Blacker: As mentioned earlier, I am well-rounded in what I have volunteered for. My strength comes with my ability to think of ideas that benefit the community. I have sat in on many meetings where we all share ideas. There are so many things that we can and need to do but they never seem to go anywhere. My goal is to get these ideas in front of more people and follow through to see that things get done. I want to have all the Council members be transparent on what they are doing for the community. I would like a link on the city website to all the council members where they can report progress on their agenda. My advantage is that I go into the homes of so many people each day and have the opportunity to hear their concerns. I believe that people will speak out more if they are in a comfortable environment. I will listen and adapt to find the best possible way to get the best possible result.

Walker: My experience in serving with Emergency Services, as a business owner and serving on the city council has acquainted me with people from all walks of life and from every socio-economic level. For my entire career, I have worked closely with people at the most difficult times of their lives. Those people have opened up to me and shared the deepest concerns of their hearts. I understand very clearly the difficulties that all groups in Rexburg face, and that perspective has made it much easier for me to treat everyone with dignity and respect. I believe the experiences of my life have prepared me in such a way that I am well-suited to serve and uniquely qualified to continue my service on the city council. I know how to work with people and to respond appropriately to their concerns. I am willing to listen to my constituents and address their concerns. I am available to serve wherever and whenever needed. In short, I love Rexburg and its citizens. I have always acted and will continue to act as the voice of reason in the turbulent times in which we find ourselves.

How will you best represent the views of your constituents – even those with differing political views?

Erickson: I promise to be a positive part of the equation by working hard to understand the situations, being out and in the community through personal involvement, and listening to the concerns from the citizens. In all my efforts, I have always tried to do what is best for the city as a whole. My approach is based on solid common sense. I will continue to do my best to keep the spirit of Rexburg alive by making sound and honest decisions.

Blacker: After serving for a while on the Planning and Zoning Commission I found myself going home angry at night when the vote didn’t go my way or someone had said something I didn’t agree on. After some soul searching I knew I needed to make a change in my way of thinking. I adopted the attitude of “everyone is not entitled to my opinion” and that there is a wide variety of differing views that if I gave a chance, made sense also. I could listen and adapt or stay my course or plead my case. As long as I listened to the options and voted the way I felt was right then that’s all I could do. That attitude I have learned keeps both sides talking.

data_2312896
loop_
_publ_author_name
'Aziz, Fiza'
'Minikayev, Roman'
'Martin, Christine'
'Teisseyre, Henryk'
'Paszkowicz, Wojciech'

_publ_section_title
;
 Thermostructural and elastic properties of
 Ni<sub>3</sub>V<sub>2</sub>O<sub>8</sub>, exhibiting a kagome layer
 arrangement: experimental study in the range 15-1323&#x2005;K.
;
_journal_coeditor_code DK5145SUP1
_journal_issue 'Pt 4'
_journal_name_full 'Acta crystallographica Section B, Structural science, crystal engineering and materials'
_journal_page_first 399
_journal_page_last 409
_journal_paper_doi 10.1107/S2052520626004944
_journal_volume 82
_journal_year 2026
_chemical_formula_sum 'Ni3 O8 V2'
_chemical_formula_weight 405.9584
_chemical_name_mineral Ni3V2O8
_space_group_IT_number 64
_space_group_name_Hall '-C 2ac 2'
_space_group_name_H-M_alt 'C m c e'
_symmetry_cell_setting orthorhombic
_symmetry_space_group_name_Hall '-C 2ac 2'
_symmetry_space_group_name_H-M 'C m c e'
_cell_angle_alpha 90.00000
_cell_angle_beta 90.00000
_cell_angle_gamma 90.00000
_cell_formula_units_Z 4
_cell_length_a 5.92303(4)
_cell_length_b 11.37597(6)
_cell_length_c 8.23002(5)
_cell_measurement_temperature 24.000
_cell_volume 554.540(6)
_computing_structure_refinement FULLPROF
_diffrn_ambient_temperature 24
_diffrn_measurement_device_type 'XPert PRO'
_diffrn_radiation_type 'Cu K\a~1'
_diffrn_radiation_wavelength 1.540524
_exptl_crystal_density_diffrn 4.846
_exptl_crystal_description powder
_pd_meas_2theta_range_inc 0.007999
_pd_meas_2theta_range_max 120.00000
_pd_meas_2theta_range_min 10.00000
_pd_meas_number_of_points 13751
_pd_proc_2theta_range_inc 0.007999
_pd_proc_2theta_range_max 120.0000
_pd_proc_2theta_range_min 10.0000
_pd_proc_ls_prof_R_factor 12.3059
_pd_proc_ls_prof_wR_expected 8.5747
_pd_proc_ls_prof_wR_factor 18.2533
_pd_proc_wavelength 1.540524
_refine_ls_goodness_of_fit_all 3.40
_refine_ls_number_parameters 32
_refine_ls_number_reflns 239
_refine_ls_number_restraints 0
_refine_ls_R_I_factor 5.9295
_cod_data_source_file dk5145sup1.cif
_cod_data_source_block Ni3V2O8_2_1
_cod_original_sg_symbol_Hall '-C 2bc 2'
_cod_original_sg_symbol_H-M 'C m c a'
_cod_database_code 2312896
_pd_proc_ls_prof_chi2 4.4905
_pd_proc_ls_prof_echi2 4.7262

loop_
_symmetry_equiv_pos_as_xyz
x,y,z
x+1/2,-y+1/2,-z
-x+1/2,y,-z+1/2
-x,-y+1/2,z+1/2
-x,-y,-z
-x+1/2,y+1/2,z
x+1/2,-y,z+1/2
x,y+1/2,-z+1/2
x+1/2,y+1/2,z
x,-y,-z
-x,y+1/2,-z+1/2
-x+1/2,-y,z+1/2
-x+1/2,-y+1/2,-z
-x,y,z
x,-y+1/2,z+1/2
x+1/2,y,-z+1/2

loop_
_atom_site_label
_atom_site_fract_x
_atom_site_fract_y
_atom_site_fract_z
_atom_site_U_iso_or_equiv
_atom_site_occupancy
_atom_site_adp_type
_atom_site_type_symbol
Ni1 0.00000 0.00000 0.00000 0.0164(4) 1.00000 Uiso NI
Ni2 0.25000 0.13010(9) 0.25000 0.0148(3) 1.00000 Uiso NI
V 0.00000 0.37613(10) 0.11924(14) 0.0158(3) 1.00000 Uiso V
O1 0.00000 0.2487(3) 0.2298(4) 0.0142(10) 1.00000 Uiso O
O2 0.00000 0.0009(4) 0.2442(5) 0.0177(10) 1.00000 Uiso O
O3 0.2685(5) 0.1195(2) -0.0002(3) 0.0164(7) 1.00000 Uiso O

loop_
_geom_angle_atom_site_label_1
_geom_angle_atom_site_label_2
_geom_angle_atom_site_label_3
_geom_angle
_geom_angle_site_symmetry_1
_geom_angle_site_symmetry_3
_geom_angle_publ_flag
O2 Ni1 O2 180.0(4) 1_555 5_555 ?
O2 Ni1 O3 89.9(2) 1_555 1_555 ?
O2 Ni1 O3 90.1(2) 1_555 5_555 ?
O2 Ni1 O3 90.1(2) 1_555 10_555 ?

Walker: Everyone deserves to be treated with respect regardless of their political views. I have always treated everyone with respect whether or not I agree with them and will continue to do so. I have always stood up for the rights of all the people I represent. I am way less interested in “who” is right than figuring out “what” is right. When you are sincerely trying to figure out what is right for the long-term welfare of the city, personalities play a very small role in the process.

What are your views regarding the role of the media in covering your city? How can you best work with local reporters to ensure coverage of the issues?

Erickson: The media has an important role in helping inform the citizens of our city and in helping to get correct information out to the public. It is valuable to work with the media to help understand both sides of the story and not just from opinions and views from one side. I have worked with media on numerous occasions with my career and always try to highlight those positive things that are happening in the community. The citizens need to hear about the success stories and focus on the great things that are going on as well as the critical issues that need to be addressed. I have a good working relationship with the media in this area and have appreciated their efforts in reporting and keeping our citizens informed.

Blacker: The media influence is huge in any community. Often times it’s the only side of a story people hear. I realize that all news is not going to be good news but a balance is necessary. We need media that tells us what is going on in the community. For example, many new families have asked me what there is to do in Rexburg in the winter. I live by the Fairgrounds and witness many cars showing up for events that I don’t have any idea how to find out what they are. If the media were to publish a list of events in our community, they would be better attended and people would know what was offered.